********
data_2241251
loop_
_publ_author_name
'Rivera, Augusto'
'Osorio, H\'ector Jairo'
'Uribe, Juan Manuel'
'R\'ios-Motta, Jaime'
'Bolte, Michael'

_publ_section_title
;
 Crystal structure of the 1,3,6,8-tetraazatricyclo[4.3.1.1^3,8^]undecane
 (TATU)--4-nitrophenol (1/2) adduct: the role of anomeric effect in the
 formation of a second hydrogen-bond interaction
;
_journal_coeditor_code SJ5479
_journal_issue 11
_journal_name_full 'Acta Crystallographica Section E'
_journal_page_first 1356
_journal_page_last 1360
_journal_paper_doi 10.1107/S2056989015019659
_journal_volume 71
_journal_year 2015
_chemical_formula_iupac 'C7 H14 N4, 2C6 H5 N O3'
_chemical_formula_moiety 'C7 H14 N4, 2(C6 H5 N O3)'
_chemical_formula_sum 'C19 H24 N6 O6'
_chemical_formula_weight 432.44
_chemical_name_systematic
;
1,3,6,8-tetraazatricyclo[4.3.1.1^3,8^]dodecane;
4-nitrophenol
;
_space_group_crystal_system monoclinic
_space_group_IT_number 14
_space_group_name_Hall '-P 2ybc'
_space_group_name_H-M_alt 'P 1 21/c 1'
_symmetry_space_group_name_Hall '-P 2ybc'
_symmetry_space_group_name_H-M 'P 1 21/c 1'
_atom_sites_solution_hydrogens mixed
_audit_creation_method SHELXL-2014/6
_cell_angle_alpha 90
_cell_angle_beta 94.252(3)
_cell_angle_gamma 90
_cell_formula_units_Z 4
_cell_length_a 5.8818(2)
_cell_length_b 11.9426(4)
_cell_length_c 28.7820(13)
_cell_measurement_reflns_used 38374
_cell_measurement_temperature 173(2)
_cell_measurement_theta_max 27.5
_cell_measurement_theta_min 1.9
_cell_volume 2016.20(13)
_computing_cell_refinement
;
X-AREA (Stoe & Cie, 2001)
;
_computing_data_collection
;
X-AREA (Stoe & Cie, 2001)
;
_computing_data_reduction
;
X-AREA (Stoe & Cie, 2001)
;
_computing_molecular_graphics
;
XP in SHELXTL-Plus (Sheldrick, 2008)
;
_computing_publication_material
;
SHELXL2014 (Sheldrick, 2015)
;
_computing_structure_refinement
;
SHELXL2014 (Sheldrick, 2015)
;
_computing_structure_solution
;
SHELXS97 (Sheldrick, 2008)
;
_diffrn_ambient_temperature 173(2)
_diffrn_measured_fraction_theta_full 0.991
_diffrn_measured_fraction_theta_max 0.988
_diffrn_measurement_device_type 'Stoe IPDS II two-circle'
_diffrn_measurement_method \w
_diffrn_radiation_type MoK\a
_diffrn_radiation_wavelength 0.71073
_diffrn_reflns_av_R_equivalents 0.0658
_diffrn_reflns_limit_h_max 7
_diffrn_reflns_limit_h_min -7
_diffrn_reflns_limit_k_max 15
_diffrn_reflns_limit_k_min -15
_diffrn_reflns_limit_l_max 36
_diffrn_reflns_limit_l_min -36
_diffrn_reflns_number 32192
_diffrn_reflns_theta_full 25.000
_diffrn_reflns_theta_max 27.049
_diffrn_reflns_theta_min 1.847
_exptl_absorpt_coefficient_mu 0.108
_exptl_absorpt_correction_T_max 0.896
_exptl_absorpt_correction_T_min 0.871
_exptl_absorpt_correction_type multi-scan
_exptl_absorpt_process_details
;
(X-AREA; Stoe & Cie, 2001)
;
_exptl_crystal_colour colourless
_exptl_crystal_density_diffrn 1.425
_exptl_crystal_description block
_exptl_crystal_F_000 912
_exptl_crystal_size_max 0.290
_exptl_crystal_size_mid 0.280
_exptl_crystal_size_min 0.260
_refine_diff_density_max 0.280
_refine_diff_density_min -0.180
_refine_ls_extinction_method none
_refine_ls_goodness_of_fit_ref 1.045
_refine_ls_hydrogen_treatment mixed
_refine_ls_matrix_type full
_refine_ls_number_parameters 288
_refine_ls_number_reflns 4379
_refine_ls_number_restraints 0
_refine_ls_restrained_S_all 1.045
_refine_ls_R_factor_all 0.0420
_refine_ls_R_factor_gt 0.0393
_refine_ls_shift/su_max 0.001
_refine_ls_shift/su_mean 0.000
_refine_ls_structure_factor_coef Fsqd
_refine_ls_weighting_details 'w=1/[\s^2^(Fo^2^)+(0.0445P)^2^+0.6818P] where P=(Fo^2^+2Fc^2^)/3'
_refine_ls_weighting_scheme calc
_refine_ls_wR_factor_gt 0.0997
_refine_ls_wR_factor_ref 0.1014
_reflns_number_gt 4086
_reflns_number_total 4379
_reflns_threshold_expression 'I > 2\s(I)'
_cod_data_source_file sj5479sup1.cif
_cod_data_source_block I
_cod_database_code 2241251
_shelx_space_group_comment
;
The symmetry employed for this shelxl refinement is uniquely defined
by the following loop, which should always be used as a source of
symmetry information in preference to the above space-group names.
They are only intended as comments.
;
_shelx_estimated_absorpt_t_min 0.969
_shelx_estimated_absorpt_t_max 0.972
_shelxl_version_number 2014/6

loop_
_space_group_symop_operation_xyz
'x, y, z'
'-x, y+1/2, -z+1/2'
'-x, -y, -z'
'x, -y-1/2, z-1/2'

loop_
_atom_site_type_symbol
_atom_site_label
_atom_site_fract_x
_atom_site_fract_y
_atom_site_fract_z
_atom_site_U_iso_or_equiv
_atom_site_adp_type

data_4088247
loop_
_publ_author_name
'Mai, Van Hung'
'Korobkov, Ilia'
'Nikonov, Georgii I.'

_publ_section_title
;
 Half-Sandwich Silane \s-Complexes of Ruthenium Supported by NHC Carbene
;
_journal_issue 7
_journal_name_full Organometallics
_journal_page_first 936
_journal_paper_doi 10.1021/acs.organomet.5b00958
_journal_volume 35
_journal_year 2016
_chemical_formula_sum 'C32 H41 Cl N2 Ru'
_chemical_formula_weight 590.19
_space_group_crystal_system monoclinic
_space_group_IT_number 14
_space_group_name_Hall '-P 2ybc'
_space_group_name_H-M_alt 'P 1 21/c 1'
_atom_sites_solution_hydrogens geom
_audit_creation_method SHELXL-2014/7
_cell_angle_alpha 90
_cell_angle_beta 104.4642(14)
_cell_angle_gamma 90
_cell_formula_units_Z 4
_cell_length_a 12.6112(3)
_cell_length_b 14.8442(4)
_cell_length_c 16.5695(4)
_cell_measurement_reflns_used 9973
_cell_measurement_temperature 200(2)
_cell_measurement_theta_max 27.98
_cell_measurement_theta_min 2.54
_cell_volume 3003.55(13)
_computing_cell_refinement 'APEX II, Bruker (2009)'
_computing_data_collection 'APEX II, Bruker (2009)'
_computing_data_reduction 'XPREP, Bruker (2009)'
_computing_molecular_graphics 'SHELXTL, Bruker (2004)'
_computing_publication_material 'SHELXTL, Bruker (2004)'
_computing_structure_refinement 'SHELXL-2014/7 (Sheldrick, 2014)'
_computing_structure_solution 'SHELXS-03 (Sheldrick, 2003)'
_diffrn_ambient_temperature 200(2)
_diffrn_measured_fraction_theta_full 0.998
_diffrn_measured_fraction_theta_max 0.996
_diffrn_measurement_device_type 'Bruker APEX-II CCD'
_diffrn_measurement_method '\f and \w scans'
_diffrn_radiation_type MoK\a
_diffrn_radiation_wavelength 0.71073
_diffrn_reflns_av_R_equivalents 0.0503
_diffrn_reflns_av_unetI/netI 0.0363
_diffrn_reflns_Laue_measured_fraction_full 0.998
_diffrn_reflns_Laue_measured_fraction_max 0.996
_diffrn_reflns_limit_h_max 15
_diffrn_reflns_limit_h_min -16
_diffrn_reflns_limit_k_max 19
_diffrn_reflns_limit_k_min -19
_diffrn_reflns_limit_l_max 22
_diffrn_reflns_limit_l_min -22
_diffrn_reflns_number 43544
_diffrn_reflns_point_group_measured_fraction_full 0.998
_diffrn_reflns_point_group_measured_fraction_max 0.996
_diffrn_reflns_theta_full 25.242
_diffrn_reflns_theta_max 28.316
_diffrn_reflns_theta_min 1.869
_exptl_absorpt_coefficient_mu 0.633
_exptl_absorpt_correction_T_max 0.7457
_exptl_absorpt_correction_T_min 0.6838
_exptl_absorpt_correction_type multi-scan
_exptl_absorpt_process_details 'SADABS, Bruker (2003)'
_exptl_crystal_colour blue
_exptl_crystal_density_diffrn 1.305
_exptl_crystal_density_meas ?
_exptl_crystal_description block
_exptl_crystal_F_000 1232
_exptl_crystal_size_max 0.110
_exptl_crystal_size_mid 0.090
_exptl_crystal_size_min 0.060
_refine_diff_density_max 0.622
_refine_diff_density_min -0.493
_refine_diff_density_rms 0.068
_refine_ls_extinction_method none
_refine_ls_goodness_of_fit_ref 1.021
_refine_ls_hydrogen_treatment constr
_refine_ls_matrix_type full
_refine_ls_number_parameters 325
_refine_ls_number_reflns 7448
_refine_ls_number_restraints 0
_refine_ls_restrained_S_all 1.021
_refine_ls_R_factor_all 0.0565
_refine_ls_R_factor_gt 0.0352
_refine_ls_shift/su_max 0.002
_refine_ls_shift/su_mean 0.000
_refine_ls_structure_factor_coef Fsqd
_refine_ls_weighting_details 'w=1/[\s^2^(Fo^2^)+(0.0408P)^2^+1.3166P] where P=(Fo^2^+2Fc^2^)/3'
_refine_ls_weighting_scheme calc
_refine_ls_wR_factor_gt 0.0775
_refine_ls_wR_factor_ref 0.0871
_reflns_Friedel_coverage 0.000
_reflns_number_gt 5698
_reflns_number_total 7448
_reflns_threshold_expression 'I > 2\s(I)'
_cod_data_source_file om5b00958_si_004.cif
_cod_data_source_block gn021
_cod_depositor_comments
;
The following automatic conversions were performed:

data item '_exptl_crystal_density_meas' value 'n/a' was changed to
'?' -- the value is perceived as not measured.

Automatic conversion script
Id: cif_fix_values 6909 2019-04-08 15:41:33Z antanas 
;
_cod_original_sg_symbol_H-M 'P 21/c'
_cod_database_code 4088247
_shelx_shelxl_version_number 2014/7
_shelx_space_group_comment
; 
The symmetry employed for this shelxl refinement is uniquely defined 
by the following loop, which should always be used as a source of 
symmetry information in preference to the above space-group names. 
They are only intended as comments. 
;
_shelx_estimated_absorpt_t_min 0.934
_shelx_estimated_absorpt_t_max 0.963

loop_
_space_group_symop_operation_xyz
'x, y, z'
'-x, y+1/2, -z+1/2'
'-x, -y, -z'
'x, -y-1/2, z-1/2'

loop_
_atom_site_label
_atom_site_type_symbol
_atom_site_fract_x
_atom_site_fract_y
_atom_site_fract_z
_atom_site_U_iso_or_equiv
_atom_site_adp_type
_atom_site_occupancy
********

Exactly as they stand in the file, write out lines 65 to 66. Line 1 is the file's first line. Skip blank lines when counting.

;
XP in SHELXTL-Plus (Sheldrick, 2008)